Babalu links to an intriguing article in the Wall Street Journal which resurrects the idea of a convention to propose amendments to the Constitution.
As the author of the essay points out, Article V of the Constitution provides that "‘on the application of the legislatures of two thirds of the several states,’ Congress ‘shall call a convention for proposing amendments.’ Before becoming law, any amendments produced by such a convention would then need to be ratified by three-quarters of the states.”
Now, let us survey the political terrain: a popular president who is hell-bent on transforming America into the kind of social democracy that has been the ruin of Europe; a Democratic congress that is rotten with corruption and is shamelessly dedicated to looting the productive classes; Supreme Court justices who have demonstrated little or no reluctance in turning the Constitution into legal Play-Doh, squeezing and shaping the law to create doctrines that are nowhere to be found in the original document; a dispirited and rudderless Republican Party, too many of whose members have surrendered to the notion of historical determinism, and who believe that the great principles that made the United States the freest and strongest nation on earth have irretrievably lost their appeal. There is the genuine threat of a sudden, cataclysmic change to our society through the rapid aggrandizement of power by the national government. Under the leadership of Obama, we are looking at the possibility of nationalized (which is to say “rationed”) health care, gun control, the replacement of the idea of American exceptionalism with multicultural balkanization, and permanent checks on the growth of private capital.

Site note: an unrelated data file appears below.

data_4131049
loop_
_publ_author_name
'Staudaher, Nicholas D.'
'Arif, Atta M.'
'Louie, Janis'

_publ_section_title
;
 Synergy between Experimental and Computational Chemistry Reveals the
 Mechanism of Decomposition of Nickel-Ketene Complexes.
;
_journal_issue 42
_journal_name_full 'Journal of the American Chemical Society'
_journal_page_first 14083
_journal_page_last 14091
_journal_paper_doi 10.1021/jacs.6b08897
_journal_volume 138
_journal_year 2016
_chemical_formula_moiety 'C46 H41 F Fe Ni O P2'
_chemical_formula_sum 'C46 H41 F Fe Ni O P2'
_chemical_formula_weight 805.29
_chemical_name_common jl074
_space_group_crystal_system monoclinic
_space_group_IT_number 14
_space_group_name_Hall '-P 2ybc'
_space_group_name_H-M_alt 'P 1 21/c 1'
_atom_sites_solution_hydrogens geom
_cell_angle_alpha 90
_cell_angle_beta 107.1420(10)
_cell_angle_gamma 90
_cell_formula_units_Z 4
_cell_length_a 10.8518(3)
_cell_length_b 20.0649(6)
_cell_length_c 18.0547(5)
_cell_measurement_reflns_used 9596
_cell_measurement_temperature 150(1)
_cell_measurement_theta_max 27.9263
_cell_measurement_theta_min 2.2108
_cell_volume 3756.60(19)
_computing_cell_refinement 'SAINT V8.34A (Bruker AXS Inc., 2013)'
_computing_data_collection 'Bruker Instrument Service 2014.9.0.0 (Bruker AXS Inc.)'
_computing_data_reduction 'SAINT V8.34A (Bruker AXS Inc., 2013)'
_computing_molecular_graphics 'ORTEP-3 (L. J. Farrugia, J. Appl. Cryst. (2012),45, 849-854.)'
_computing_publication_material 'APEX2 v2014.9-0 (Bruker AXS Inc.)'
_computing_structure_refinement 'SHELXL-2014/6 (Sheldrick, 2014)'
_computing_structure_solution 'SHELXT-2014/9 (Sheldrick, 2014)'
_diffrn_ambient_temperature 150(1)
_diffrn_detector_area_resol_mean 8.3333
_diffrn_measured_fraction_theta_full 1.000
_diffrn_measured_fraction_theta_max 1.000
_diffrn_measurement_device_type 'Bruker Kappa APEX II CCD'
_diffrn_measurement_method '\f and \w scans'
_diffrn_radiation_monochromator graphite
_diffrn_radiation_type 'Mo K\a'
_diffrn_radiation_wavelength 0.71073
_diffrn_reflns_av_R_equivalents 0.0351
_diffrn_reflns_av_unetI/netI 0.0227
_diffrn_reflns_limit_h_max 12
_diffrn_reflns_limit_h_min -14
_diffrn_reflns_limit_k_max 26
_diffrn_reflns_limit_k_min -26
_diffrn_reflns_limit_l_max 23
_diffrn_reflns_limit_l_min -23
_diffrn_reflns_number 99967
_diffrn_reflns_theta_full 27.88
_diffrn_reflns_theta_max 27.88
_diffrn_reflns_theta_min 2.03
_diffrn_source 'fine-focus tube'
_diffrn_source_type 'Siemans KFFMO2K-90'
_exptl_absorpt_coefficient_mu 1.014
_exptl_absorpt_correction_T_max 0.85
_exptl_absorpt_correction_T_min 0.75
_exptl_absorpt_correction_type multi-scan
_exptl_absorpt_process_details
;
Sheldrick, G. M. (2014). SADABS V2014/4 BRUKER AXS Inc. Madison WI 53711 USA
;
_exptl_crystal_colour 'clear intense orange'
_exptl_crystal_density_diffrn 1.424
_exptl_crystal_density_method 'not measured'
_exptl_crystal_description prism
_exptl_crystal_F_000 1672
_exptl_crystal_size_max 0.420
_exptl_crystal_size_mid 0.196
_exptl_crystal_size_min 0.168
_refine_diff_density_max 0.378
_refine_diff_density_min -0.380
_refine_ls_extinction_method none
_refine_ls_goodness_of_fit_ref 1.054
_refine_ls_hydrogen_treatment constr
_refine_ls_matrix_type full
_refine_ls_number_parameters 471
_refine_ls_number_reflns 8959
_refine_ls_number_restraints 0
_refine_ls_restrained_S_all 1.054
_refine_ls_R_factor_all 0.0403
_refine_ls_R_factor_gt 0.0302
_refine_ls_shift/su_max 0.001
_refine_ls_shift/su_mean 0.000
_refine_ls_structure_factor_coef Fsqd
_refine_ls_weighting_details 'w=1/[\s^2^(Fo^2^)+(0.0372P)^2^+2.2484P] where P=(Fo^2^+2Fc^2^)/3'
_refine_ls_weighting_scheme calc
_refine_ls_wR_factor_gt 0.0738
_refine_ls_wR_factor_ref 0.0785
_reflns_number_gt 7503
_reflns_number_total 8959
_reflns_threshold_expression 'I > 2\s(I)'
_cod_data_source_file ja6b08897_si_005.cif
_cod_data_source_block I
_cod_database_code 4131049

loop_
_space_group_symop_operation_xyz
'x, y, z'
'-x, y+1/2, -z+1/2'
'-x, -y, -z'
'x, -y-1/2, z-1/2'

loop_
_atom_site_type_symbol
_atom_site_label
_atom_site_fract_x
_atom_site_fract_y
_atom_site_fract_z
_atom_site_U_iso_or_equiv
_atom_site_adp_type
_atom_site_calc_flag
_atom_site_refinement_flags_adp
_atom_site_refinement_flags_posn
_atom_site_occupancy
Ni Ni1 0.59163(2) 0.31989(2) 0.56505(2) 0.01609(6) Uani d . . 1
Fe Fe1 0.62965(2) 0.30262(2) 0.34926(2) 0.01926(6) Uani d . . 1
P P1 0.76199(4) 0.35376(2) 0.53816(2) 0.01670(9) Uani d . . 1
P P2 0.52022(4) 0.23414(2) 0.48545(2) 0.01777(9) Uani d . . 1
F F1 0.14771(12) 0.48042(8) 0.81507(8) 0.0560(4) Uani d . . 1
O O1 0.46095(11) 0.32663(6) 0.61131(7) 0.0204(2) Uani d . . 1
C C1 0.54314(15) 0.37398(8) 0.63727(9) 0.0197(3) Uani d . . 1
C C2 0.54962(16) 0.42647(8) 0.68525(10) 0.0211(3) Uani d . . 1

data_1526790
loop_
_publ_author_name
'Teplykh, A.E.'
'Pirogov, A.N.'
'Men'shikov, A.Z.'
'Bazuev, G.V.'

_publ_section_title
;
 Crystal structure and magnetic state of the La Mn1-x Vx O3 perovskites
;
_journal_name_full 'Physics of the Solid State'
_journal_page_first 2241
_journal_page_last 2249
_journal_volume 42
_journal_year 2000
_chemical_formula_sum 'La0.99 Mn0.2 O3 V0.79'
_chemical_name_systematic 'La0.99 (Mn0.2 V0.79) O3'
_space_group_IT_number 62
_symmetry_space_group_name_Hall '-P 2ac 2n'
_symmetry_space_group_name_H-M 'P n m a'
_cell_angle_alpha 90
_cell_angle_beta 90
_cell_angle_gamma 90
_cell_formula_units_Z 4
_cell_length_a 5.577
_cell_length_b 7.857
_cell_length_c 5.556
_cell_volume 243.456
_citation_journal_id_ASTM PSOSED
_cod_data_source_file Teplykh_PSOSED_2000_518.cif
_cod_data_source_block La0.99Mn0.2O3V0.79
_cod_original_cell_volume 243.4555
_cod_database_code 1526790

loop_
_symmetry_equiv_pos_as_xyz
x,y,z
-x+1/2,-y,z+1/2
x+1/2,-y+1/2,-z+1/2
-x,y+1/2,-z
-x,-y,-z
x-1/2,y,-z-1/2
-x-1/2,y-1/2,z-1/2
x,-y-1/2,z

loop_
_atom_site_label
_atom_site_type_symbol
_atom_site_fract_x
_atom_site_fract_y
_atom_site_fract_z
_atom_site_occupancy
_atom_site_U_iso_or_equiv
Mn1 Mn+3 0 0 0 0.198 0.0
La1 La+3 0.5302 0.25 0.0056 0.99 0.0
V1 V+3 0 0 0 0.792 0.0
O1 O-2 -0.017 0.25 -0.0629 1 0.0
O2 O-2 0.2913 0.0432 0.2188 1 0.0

The tea party demonstrations of April 15th were the first significant ripple of public dissatisfaction manifested by citizens who know what’s at stake. The present weakness of the Republican Party is good in at least one respect: people who see their liberty and security slipping away are going to have to start rallying around ideas rather than around mere parties and personalities, and the habit of thinking intelligently about our future will sharpen the focus of a national discontent that is still largely unorganized and leaderless. A constitutional convention designed to restore respect for the rights of the states and of individuals, that permanently removes the power of the federal government to monopolize capital and to bankrupt generations yet unborn, could serve as a natural channel for the kind of political energy that gave rise to the tea parties. Such a convention may be beyond our reach for now, but it’s something that may be worth working for as the ultimate check to the power-lust of a national government that gives every sign of having slipped the leash of citizen control.